U.S. President Joe Biden said he's bumping up his deadline by two weeks for states to make all adults in the U.S. eligible for coronavirus vaccines. But even as he expressed optimism about the pace of vaccinations, he warned Americans that the nation is not yet out of the woods when it comes to the pandemic.
"Let me be deadly earnest with you: We aren't at the finish line. We still have a lot of work to do. We're still in a life and death race against this virus," Biden said Tuesday in remarks at the White House.
The president warned that " new variants of the virus are spreading and they're moving quickly. Cases are going back up, hospitalizations are no longer declining." He added that "the pandemic remains dangerous," and encouraged Americans to continue to wash their hands, socially distance and wear masks.
Biden added that while his administration is on schedule to meet his new goal of distributing 200 million doses of the vaccine during his first 100 days, it will still take time for enough Americans to get vaccinated to slow the spread of the virus.
But he expressed hope that his Tuesday announcement, that every adult will be eligible by April 19 to sign up and get in a virtual line to be vaccinated, will help expand access and distribution of the vaccine. Some states already had begun moving up their deadlines from the original May 1 goal.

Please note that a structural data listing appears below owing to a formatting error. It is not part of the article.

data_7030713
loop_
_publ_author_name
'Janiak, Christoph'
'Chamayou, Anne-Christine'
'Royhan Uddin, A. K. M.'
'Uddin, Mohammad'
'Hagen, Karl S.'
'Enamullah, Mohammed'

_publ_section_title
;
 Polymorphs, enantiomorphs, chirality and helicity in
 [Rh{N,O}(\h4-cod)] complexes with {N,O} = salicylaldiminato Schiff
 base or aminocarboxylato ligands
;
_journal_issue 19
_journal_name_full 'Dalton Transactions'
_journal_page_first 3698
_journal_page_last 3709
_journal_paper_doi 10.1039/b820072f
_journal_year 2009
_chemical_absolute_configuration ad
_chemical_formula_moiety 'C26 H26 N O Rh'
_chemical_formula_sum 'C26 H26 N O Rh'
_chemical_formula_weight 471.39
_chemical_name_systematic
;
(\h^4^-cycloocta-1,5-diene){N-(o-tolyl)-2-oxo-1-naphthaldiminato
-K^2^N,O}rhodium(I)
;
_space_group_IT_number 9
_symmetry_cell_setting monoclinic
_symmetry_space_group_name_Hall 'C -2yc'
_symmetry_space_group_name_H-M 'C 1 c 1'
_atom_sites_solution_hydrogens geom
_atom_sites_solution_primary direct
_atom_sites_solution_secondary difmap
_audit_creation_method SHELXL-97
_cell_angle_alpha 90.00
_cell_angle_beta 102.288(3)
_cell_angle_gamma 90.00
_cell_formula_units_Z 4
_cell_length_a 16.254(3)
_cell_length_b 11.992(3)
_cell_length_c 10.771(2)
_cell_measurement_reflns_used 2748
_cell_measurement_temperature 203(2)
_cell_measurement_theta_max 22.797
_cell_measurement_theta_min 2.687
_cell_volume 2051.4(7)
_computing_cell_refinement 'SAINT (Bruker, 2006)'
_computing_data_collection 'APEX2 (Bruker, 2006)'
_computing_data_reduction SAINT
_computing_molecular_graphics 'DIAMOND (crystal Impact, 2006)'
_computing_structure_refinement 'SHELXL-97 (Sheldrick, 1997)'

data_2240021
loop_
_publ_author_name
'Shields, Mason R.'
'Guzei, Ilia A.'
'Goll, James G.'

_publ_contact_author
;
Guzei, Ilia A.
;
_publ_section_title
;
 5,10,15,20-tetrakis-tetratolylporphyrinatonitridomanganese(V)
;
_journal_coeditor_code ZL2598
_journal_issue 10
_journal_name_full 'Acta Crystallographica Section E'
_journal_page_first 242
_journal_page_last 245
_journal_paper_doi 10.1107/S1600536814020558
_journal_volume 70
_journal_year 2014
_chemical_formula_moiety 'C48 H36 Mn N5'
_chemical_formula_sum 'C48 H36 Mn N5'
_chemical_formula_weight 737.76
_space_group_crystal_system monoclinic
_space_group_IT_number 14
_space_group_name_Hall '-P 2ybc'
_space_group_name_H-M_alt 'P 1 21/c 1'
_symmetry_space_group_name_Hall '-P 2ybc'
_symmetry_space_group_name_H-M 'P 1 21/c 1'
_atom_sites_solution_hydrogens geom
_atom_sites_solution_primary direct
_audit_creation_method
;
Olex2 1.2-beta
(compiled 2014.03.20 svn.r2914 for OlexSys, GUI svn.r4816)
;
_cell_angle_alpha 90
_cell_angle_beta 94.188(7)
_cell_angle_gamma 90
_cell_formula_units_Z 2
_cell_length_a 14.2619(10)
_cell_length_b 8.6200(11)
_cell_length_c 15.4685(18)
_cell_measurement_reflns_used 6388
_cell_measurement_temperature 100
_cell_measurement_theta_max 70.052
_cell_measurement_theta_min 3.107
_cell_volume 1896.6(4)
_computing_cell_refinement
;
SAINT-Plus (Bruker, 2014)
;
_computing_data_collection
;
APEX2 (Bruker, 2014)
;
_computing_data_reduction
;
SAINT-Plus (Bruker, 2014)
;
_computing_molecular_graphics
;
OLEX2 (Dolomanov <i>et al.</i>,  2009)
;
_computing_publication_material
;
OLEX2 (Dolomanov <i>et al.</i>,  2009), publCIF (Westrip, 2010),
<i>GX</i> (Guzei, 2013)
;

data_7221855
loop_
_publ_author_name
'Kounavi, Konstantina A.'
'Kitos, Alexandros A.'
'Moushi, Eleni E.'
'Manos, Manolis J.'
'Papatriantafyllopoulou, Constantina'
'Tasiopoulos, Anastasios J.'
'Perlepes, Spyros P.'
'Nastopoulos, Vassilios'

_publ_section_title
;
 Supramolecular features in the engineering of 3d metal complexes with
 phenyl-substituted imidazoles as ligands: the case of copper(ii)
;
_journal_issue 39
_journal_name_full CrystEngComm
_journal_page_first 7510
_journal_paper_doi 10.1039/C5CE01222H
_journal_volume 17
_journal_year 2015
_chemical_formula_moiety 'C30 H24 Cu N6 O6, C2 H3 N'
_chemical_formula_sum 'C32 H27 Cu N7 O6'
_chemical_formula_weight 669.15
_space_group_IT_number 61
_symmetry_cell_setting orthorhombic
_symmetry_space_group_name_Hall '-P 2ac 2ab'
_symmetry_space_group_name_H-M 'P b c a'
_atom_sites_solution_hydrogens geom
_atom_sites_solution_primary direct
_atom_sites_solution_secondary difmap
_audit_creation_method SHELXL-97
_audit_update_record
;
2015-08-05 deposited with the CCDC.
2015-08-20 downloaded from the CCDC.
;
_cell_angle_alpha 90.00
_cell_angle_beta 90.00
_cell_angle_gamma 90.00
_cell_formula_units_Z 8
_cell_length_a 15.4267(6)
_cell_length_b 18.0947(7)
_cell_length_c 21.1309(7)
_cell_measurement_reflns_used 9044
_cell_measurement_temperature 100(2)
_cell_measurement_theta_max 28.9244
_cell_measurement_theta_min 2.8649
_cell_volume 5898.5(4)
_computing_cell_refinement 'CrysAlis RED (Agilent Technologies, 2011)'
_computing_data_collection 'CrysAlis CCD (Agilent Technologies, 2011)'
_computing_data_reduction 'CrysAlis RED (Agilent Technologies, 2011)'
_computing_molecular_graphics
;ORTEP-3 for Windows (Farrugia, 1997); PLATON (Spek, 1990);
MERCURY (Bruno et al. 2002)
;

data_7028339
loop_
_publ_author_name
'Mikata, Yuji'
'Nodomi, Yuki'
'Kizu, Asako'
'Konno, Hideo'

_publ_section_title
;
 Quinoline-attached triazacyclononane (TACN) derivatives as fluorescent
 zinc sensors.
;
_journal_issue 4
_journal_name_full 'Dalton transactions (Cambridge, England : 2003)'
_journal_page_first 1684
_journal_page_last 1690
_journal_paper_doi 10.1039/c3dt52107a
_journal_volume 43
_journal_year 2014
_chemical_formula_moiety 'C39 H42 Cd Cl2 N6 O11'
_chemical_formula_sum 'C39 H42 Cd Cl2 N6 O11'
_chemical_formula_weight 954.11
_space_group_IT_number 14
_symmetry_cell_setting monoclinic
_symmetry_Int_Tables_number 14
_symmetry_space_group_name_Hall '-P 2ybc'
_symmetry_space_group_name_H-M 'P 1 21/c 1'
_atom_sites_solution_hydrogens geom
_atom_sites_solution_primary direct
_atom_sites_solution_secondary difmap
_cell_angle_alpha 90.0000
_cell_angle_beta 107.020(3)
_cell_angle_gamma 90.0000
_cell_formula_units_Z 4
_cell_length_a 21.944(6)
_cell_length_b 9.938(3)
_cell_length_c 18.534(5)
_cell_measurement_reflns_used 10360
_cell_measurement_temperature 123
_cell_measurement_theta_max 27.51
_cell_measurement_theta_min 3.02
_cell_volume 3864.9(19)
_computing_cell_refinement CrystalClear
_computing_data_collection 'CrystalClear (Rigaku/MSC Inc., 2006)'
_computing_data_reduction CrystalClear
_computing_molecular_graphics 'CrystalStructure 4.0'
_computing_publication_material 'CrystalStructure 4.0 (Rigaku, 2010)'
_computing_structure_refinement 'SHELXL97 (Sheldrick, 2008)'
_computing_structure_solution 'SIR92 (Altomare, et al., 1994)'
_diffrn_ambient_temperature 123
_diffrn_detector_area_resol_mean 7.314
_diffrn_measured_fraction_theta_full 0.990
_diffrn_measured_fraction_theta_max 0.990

"No more confusing rules. No more confusing restrictions," Biden said.
Biden made the announcement after visiting a COVID-19 vaccination site at Immanuel Chapel at Virginia Theological Seminary in Alexandria. During his visit, he thanked everyone for administering the shots and for showing up to receive them.
"That's the way to beat this," Biden said. "Get the vaccination when you can."
The president also said no one should fear mutations of the coronavirus that are showing up in the U.S. after being discovered in other countries. He acknowledged that the new strains are more virulent and more dangerous, but said "the vaccines work on all of them."
Biden also announced that 150 million doses of COVID-19 vaccine have been shot into arms since his inauguration on Jan. 20. That puts the president well on track to meet his new goal of 200 million shots administered by his 100th day in office on April 30.
Biden's original goal had been 100 million shots by the end of his first 100 days, but that number was reached in March.
Still, he acknowledged Tuesday that his administration fell short of its goal to deliver at least one shot to every teacher, school staff member and childcare worker during the month of March, to try to accelerate school reopenings. Biden announced the target early last month and directed federal resources toward achieving it, but said Tuesday that the Centers for Disease Control and Prevention estimated that about 80% of teachers, school staff and childcare workers had received a shot.
Vice-President Kamala Harris and her husband, Doug Emhoff, also spent the day Tuesday focused on promoting the COVID-19 vaccine, each touring a vaccination centre, Harris in Chicago and Emhoff in Yakima, Washington.